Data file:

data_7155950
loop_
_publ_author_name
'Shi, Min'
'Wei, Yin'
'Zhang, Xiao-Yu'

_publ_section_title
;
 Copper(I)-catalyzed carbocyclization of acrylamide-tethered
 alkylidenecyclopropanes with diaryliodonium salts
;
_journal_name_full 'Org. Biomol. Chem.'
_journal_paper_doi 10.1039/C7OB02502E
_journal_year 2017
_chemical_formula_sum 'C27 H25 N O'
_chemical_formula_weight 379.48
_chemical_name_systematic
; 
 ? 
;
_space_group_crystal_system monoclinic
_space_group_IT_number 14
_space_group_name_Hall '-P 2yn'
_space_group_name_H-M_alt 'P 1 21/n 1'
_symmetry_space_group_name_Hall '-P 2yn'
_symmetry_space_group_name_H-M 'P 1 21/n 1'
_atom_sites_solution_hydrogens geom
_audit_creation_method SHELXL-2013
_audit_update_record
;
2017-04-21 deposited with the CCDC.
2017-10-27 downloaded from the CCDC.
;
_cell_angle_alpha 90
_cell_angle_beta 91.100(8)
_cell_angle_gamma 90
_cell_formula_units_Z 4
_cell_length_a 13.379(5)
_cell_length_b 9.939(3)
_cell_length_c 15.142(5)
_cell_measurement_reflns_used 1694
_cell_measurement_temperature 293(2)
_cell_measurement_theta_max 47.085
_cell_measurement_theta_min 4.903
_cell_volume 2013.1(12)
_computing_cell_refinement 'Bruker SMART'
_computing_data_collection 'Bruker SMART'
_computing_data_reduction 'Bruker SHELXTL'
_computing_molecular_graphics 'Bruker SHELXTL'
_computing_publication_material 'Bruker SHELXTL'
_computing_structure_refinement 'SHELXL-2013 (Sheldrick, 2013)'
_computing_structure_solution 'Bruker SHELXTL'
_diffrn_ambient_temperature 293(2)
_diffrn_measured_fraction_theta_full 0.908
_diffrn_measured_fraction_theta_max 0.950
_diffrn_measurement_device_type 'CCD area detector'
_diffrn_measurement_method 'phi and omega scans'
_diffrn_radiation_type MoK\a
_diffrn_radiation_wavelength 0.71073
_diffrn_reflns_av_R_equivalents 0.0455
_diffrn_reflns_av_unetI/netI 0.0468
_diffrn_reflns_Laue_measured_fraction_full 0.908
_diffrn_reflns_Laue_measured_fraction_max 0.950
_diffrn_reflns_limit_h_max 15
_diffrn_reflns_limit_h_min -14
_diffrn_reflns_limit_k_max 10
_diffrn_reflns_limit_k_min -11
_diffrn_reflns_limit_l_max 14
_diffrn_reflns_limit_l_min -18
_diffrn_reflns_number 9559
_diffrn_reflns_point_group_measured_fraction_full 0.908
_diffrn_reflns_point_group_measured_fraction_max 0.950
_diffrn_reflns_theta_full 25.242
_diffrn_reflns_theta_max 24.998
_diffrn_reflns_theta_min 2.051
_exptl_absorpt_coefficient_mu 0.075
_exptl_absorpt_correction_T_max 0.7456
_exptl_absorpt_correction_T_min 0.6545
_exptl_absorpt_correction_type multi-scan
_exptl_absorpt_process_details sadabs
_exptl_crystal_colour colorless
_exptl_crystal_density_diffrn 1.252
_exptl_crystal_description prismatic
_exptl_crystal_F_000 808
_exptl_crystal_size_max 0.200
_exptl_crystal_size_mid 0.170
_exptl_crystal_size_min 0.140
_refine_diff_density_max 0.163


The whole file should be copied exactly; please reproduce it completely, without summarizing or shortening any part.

data_7155950
loop_
_publ_author_name
'Shi, Min'
'Wei, Yin'
'Zhang, Xiao-Yu'

_publ_section_title
;
 Copper(I)-catalyzed carbocyclization of acrylamide-tethered
 alkylidenecyclopropanes with diaryliodonium salts
;
_journal_name_full 'Org. Biomol. Chem.'
_journal_paper_doi 10.1039/C7OB02502E
_journal_year 2017
_chemical_formula_sum 'C27 H25 N O'
_chemical_formula_weight 379.48
_chemical_name_systematic
; 
 ? 
;
_space_group_crystal_system monoclinic
_space_group_IT_number 14
_space_group_name_Hall '-P 2yn'
_space_group_name_H-M_alt 'P 1 21/n 1'
_symmetry_space_group_name_Hall '-P 2yn'
_symmetry_space_group_name_H-M 'P 1 21/n 1'
_atom_sites_solution_hydrogens geom
_audit_creation_method SHELXL-2013
_audit_update_record
;
2017-04-21 deposited with the CCDC.
2017-10-27 downloaded from the CCDC.
;
_cell_angle_alpha 90
_cell_angle_beta 91.100(8)
_cell_angle_gamma 90
_cell_formula_units_Z 4
_cell_length_a 13.379(5)
_cell_length_b 9.939(3)
_cell_length_c 15.142(5)
_cell_measurement_reflns_used 1694
_cell_measurement_temperature 293(2)
_cell_measurement_theta_max 47.085
_cell_measurement_theta_min 4.903
_cell_volume 2013.1(12)
_computing_cell_refinement 'Bruker SMART'
_computing_data_collection 'Bruker SMART'
_computing_data_reduction 'Bruker SHELXTL'
_computing_molecular_graphics 'Bruker SHELXTL'
_computing_publication_material 'Bruker SHELXTL'
_computing_structure_refinement 'SHELXL-2013 (Sheldrick, 2013)'
_computing_structure_solution 'Bruker SHELXTL'
_diffrn_ambient_temperature 293(2)
_diffrn_measured_fraction_theta_full 0.908
_diffrn_measured_fraction_theta_max 0.950
_diffrn_measurement_device_type 'CCD area detector'
_diffrn_measurement_method 'phi and omega scans'
_diffrn_radiation_type MoK\a
_diffrn_radiation_wavelength 0.71073
_diffrn_reflns_av_R_equivalents 0.0455
_diffrn_reflns_av_unetI/netI 0.0468
_diffrn_reflns_Laue_measured_fraction_full 0.908
_diffrn_reflns_Laue_measured_fraction_max 0.950
_diffrn_reflns_limit_h_max 15
_diffrn_reflns_limit_h_min -14
_diffrn_reflns_limit_k_max 10
_diffrn_reflns_limit_k_min -11
_diffrn_reflns_limit_l_max 14
_diffrn_reflns_limit_l_min -18
_diffrn_reflns_number 9559
_diffrn_reflns_point_group_measured_fraction_full 0.908
_diffrn_reflns_point_group_measured_fraction_max 0.950
_diffrn_reflns_theta_full 25.242
_diffrn_reflns_theta_max 24.998
_diffrn_reflns_theta_min 2.051
_exptl_absorpt_coefficient_mu 0.075
_exptl_absorpt_correction_T_max 0.7456
_exptl_absorpt_correction_T_min 0.6545
_exptl_absorpt_correction_type multi-scan
_exptl_absorpt_process_details sadabs
_exptl_crystal_colour colorless
_exptl_crystal_density_diffrn 1.252
_exptl_crystal_description prismatic
_exptl_crystal_F_000 808
_exptl_crystal_size_max 0.200
_exptl_crystal_size_mid 0.170
_exptl_crystal_size_min 0.140
_refine_diff_density_max 0.163